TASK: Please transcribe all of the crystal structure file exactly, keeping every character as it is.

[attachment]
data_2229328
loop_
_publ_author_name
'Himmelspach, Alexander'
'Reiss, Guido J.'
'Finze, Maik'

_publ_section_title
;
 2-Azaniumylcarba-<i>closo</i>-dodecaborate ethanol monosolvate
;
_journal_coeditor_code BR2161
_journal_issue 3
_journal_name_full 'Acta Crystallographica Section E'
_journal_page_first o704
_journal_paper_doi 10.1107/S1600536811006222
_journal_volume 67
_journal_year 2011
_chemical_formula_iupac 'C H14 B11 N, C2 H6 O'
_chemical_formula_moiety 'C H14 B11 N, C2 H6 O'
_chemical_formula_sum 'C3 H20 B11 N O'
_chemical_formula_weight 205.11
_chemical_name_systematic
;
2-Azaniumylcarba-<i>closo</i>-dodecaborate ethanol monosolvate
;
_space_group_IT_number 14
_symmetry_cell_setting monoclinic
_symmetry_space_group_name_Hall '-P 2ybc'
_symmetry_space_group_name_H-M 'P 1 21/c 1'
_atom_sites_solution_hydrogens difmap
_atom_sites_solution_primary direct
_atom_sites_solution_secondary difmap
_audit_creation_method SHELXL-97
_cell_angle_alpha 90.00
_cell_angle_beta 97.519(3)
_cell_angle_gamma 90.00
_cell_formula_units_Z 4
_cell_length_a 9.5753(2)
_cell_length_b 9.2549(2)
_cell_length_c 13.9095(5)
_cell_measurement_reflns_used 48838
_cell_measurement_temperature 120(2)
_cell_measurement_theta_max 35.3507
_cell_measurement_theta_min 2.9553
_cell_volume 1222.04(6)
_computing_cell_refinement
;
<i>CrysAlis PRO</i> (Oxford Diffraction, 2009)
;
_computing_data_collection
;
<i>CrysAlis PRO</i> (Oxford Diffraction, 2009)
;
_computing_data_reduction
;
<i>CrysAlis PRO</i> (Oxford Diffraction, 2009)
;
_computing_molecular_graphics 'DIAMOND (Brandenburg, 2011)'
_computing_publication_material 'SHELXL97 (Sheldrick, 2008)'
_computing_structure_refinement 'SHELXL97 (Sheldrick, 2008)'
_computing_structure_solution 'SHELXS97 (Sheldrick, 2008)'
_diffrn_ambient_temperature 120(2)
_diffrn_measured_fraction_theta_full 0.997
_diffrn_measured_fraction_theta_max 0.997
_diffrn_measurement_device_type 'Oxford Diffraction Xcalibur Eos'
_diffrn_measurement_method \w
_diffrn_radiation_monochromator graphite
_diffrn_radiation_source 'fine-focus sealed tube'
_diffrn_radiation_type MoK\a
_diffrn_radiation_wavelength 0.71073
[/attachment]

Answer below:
data_2229328
loop_
_publ_author_name
'Himmelspach, Alexander'
'Reiss, Guido J.'
'Finze, Maik'

_publ_section_title
;
 2-Azaniumylcarba-<i>closo</i>-dodecaborate ethanol monosolvate
;
_journal_coeditor_code BR2161
_journal_issue 3
_journal_name_full 'Acta Crystallographica Section E'
_journal_page_first o704
_journal_paper_doi 10.1107/S1600536811006222
_journal_volume 67
_journal_year 2011
_chemical_formula_iupac 'C H14 B11 N, C2 H6 O'
_chemical_formula_moiety 'C H14 B11 N, C2 H6 O'
_chemical_formula_sum 'C3 H20 B11 N O'
_chemical_formula_weight 205.11
_chemical_name_systematic
;
2-Azaniumylcarba-<i>closo</i>-dodecaborate ethanol monosolvate
;
_space_group_IT_number 14
_symmetry_cell_setting monoclinic
_symmetry_space_group_name_Hall '-P 2ybc'
_symmetry_space_group_name_H-M 'P 1 21/c 1'
_atom_sites_solution_hydrogens difmap
_atom_sites_solution_primary direct
_atom_sites_solution_secondary difmap
_audit_creation_method SHELXL-97
_cell_angle_alpha 90.00
_cell_angle_beta 97.519(3)
_cell_angle_gamma 90.00
_cell_formula_units_Z 4
_cell_length_a 9.5753(2)
_cell_length_b 9.2549(2)
_cell_length_c 13.9095(5)
_cell_measurement_reflns_used 48838
_cell_measurement_temperature 120(2)
_cell_measurement_theta_max 35.3507
_cell_measurement_theta_min 2.9553
_cell_volume 1222.04(6)
_computing_cell_refinement
;
<i>CrysAlis PRO</i> (Oxford Diffraction, 2009)
;
_computing_data_collection
;
<i>CrysAlis PRO</i> (Oxford Diffraction, 2009)
;
_computing_data_reduction
;
<i>CrysAlis PRO</i> (Oxford Diffraction, 2009)
;
_computing_molecular_graphics 'DIAMOND (Brandenburg, 2011)'
_computing_publication_material 'SHELXL97 (Sheldrick, 2008)'
_computing_structure_refinement 'SHELXL97 (Sheldrick, 2008)'
_computing_structure_solution 'SHELXS97 (Sheldrick, 2008)'
_diffrn_ambient_temperature 120(2)
_diffrn_measured_fraction_theta_full 0.997
_diffrn_measured_fraction_theta_max 0.997
_diffrn_measurement_device_type 'Oxford Diffraction Xcalibur Eos'
_diffrn_measurement_method \w
_diffrn_radiation_monochromator graphite
_diffrn_radiation_source 'fine-focus sealed tube'
_diffrn_radiation_type MoK\a
_diffrn_radiation_wavelength 0.71073